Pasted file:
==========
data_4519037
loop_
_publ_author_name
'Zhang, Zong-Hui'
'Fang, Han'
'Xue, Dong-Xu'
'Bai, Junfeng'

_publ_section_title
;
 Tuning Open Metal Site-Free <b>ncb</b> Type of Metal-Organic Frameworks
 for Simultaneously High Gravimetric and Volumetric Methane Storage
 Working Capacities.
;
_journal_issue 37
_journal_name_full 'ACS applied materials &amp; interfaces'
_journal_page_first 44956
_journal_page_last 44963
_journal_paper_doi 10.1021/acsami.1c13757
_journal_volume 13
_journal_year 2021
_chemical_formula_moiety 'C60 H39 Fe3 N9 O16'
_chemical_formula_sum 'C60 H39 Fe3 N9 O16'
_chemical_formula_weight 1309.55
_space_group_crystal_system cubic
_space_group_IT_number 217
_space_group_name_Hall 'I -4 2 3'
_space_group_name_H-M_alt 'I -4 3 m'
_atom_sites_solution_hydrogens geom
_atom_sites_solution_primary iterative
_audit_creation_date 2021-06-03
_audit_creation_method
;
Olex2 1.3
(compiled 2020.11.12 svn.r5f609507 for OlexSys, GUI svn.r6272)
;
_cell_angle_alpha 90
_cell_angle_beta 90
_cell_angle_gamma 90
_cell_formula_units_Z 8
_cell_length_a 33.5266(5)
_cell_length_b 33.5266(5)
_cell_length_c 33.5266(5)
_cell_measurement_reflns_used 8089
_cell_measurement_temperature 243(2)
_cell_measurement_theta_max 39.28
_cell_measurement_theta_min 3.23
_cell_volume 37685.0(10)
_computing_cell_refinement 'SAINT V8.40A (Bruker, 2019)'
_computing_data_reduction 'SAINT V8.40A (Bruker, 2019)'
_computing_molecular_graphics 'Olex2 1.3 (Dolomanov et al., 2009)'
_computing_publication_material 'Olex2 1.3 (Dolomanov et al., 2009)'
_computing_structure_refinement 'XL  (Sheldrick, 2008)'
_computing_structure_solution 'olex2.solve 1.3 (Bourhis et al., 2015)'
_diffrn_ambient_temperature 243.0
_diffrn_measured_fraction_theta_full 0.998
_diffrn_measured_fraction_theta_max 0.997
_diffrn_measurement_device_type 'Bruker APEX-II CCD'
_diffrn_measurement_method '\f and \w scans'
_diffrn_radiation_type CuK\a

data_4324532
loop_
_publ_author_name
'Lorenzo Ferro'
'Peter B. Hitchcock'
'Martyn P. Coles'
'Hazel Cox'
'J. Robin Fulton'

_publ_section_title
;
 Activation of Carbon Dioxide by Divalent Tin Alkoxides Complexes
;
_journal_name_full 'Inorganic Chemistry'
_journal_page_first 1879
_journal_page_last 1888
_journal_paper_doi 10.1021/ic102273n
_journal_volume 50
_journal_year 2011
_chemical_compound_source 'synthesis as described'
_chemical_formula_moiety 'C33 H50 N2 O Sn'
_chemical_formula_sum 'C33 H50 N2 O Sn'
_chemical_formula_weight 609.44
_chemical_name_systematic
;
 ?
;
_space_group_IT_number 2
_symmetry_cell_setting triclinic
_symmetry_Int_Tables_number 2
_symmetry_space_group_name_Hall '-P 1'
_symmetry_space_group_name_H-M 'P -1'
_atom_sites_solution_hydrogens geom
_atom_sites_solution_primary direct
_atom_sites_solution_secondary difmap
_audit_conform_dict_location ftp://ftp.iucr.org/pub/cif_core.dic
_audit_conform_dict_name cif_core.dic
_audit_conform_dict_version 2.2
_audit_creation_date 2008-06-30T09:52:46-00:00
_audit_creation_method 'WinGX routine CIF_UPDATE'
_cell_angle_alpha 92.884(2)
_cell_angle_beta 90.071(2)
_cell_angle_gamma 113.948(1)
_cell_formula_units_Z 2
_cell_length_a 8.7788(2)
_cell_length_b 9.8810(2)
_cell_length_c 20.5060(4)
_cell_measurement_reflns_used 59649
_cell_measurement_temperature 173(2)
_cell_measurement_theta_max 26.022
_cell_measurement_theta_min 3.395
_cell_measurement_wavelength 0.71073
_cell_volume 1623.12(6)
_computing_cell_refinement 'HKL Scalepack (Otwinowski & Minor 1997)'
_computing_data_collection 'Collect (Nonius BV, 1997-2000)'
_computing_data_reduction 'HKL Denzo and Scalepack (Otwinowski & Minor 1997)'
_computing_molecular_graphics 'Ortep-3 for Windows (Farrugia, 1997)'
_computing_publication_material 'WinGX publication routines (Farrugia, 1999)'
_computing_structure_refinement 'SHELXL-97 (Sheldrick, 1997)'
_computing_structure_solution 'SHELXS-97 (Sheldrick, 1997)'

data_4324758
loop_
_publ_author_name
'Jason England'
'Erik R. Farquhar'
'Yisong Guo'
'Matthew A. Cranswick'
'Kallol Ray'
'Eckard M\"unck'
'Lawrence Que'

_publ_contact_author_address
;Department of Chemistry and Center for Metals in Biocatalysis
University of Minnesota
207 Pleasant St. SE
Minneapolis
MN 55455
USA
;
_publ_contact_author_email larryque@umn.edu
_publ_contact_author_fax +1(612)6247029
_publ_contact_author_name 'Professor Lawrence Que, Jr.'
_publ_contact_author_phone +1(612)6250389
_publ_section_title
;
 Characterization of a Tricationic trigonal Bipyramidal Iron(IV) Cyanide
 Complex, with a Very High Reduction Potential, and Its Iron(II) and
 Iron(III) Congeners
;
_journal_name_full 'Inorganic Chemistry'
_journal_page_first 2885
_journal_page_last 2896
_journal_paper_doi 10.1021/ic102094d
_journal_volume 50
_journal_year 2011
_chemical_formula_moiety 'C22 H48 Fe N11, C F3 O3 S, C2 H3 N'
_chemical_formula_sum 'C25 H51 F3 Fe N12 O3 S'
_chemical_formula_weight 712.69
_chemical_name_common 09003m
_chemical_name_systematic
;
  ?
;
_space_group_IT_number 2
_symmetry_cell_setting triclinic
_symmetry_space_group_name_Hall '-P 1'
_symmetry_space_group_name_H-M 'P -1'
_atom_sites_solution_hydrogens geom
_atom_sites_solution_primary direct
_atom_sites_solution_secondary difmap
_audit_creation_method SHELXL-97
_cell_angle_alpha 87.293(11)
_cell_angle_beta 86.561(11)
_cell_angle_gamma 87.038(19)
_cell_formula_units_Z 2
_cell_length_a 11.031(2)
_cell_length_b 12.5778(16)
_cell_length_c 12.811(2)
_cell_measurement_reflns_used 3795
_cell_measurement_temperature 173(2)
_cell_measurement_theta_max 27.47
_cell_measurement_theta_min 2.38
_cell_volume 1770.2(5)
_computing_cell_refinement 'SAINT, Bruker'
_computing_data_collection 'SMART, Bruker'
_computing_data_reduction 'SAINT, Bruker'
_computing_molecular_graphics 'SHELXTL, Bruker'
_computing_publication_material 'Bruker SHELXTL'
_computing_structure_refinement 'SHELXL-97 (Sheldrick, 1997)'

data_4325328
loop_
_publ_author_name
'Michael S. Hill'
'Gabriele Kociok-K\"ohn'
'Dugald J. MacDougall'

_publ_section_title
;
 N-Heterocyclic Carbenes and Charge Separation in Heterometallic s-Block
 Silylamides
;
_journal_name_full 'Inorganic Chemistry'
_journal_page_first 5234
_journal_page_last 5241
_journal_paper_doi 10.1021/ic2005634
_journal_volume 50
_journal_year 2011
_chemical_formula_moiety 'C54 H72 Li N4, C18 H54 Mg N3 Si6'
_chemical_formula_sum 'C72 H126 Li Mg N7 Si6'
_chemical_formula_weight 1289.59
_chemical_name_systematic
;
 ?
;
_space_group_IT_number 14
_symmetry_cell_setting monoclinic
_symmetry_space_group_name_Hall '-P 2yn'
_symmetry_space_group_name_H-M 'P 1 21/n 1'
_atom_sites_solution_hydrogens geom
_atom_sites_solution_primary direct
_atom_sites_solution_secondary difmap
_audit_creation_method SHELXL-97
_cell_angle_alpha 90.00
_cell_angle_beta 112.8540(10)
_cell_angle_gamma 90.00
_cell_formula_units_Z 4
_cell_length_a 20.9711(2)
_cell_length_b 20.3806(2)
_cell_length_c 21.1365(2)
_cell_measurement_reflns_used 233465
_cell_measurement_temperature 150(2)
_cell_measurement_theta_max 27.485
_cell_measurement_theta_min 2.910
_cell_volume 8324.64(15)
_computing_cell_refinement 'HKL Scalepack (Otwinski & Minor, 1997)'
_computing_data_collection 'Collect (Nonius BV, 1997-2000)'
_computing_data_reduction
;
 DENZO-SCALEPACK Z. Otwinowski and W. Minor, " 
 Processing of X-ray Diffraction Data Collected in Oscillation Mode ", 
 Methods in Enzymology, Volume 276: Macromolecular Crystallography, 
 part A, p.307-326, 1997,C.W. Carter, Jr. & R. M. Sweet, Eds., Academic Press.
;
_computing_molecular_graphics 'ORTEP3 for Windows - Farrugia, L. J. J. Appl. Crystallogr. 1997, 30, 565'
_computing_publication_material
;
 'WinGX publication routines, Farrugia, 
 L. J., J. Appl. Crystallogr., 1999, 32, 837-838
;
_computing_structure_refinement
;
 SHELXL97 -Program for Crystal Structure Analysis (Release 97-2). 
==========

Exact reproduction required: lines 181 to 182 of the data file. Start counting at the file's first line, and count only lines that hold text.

_computing_cell_refinement 'SAINT, Bruker'
_computing_data_collection 'SMART, Bruker'